Ordovician System

Type locality and use of name: The name Saluda Bed was first used by Foerste (1902, p. 369) in describing a cliff-forming gray silty dolomitic limestone exposed along Saluda Creek 6 miles (10 km) south of Hanover, Jefferson County, Ind. The name replaced the term Madison Beds (of Borden, 1874, and others), which was preoccupied. The Saluda has been known as a member of the Whitewater Formation (Shideler, 1914; Fox, 1962), as the Saluda Limestone (Patton, Perry, and Wayne, 1953), and as the Saluda Formation (Brown and Lineback, 1966; Hatfield, 1968). Because of its limited areal extent, Gray (1972b, p. 21-22) reassigned the Saluda, with member status, to the Whitewater Formation.

Description: The Saluda Member consists principally of dolomitic mudstone and dolomite. In its lower part it contains a distinctive zone rich in the corals Columnaria and Tetradium that is traceable from Clark County to Wayne County (Brown and Lineback, 1966). The base of this zone marks the base of the Saluda Member north of Jefferson County, but in Jefferson and Clark Counties a dolomitic mudstone, commonly about 25 feet (8 m) thick, underlies the coral beds and defines the base of the member. Together the coralline and cliff-forming dolomitic beds of the Saluda contrast well with the interbedded limestone and shale of the underlying Dillsboro Formation and make the conformable contact between these units distinct.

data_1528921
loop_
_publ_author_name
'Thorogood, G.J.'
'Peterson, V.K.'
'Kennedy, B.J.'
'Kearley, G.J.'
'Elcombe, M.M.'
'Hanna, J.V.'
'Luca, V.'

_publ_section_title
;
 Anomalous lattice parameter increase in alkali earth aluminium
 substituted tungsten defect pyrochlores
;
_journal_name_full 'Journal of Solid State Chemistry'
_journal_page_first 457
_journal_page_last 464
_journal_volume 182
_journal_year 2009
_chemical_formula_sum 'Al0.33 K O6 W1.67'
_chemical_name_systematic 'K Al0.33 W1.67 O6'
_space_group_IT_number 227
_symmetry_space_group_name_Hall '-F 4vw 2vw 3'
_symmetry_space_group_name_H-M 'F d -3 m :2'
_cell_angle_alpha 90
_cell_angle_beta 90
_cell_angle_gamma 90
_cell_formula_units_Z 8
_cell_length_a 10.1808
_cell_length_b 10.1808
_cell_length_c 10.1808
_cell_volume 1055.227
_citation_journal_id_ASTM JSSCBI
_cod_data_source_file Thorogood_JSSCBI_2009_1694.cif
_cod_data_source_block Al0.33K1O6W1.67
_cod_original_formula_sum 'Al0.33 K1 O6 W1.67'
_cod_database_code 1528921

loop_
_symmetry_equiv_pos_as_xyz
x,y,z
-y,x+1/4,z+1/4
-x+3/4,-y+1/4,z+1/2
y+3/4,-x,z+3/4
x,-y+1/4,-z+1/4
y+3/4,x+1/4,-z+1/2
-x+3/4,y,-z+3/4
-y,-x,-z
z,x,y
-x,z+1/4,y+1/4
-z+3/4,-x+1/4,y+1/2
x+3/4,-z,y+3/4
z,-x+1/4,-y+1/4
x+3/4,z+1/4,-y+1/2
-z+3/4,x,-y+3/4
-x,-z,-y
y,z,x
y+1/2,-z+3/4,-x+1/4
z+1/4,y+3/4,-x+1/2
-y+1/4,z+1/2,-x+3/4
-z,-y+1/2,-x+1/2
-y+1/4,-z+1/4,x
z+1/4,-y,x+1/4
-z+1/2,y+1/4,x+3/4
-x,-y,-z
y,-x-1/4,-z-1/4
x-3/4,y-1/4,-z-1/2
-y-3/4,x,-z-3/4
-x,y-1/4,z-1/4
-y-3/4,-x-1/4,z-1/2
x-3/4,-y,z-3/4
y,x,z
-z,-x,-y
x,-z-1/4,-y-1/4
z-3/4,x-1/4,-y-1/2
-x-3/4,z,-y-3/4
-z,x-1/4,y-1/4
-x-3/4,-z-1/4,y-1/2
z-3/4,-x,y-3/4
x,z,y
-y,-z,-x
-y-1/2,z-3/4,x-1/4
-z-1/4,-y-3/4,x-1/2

The Saluda in most places is conformably overlain by rubbly limestone and calcareous shale that characterize the rest of the Whitewater Formation, and the contact is placed at the highest dolomitic bed (Brown and Lineback, 1966, p. 1021-1022). In Clark County and part of Jefferson County, however, the upper part of the Whitewater Formation is absent, and the Saluda Member is overlain disconformably by the Brassfield Limestone (Silurian) or by the Osgood Member of the Salamonie Dolomite (Silurian) .

The Saluda Member is about 60 feet (18 m) thick in the Madison area but thins to 14 feet (4 m) in Decatur County and to 9 feet (3 m) in Wayne County (Brown and Lineback, 1966). This northward thinning is mostly complemented by a corresponding thickening in the rest of the Whitewater Formation. The Saluda is recognized only in the outcrop area and in the near subsurface, although a horizon that approximates the base of the Saluda was traced in the subsurface across the state by Gray (1972b).

Correlation: The Saluda Member is Richmondian in age and on the basis of a lithostratigraphic study by Gray (1972b) and further subsurface study by John B. Droste (oral communication, 1983) appears to be correlative with the lower part of the Brainard Shale of western Indiana and Illinois. In Kentucky it is recognized as the Saluda Member of the Drakes Formation (Peterson, 1966), and a thin extension into a small area in western Ohio was recognized by Hay (1981).